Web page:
Modern Family Review: “The Feud” (Season 5, Episode 15)


“iSpy,” the previous episode of Modern Family, was dated with its cell phone privacy storylines that would have made for sharper comedy about ten years earlier. Shockingly, “The Feud” is even more stale, using sitcom tropes and scenarios so antiquated, that you keep waiting for the canned laughter to show up to signify the spots where you should be chuckling… and that this program pre-dates the arrival of single-camera television comedy. The episode is not just bereft of good humour, but the stakes are small and the set-ups are predictable. It is the worst episode of Modern Family’s generally solid fifth season, with some poorly executed physical humour and not enough wit to keep up with the half hour’s convoluted exposition.

As usual, we begin in the Dunphy household. Phil is waiting to hear if he was re-elected to be the social chair of his realtor group, when Rob Riggle’s Gil Thorpe knocks on his door to report that he won instead. Pained, Phil relinquishes his medallion – the one that he cleans every time he showers – to Gil. Meanwhile, Claire heads to sleep to prepare for a meeting with a client the next day, except Julie Bowen speeds through her bit so quickly, that even on a second viewing, it was hard to discern why this certain customer was so unique.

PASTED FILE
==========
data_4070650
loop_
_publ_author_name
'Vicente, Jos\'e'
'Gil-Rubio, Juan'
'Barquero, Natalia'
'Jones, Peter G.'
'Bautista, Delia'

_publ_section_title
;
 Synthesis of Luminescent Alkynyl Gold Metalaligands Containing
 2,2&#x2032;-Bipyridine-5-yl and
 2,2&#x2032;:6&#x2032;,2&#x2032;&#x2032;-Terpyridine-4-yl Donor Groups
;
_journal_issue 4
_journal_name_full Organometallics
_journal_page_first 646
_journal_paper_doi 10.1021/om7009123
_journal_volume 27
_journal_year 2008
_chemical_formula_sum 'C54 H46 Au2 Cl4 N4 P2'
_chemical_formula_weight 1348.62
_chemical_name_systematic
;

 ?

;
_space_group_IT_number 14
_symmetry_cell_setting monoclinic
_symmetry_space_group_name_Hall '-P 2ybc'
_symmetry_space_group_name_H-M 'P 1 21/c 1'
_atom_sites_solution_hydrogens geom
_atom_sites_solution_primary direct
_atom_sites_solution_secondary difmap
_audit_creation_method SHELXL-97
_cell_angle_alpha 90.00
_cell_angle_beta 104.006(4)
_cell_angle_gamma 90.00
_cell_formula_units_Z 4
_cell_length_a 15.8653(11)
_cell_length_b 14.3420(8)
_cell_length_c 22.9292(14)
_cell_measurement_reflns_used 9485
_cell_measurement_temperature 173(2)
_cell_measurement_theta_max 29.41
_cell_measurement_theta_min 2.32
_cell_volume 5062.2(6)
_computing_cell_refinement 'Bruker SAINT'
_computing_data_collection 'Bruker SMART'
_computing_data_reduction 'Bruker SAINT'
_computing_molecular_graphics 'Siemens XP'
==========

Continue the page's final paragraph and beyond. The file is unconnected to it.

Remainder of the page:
It is an awkward beginning with the Pritchetts, too. Jay, Gloria and Manny are talking in an elevator; however, instead of mining some awkward comedy from this situation, we have Jay talking to the camera about the awkwardness of being stuck in elevators. It turns out that a member from his club (played by John Heard) who often shows glee when he catches Jay in an embarrassing moment is on the elevator to rattle Jay’s bones once again.

Meanwhile, Cam and Mitchell find out that there is a case of lice spreading through Lily’s grade – which they forget to tell Claire, who (for some reason) is carpooling her niece home on the same day as a key career meeting. Predictably, Lily has contracted some vermin in her hair and it spreads to Claire just in time to humiliate herself, as she tries to itch her way out of the uncomfortable situation.

Unfortunately, Modern Family’s writers keep pillaging the reliable younger actors into retreaded stories with low stakes and little potential for comedy. Haley and Alex are stuck in the basement trying to fend off a possum that snuck its way onto the staircase atop Haley’s phone. Manny doesn’t want to walk around the museum on a class trip because his new shoes makes a squeaky noise– and this could lead him to getting a dumb nickname. Even if it further focuses on the character’s high-school insecurities, this is a rather tame subplot for a prime-time sitcom. I could imagine that more threatening name-calling pops up in Lily’s class. Luke is also wasted as he prepares for his first wrestling match against – whom else – Gil’s burly son. As the show’s most loveable character, Gould can easily charm the audience with a couple of one-liners about trying to beef his body up by losing sweat via plastic wrap, but he doesn’t get much to do except spur his family’s competitive side this week.

About the author


Jordan Adler

Jordan Adler is a film buff who consumes so much popcorn, he expects that a coroner's report will one day confirm that butter runs through his veins. A recent graduate of Carleton's School of Journalism, where he also majored in film studies, Jordan's writing has been featured in Tribute Magazine, the Canadian Jewish News, Marketing Magazine, Toronto Film Scene, ANDPOP and He is also working on a feature-length screenplay.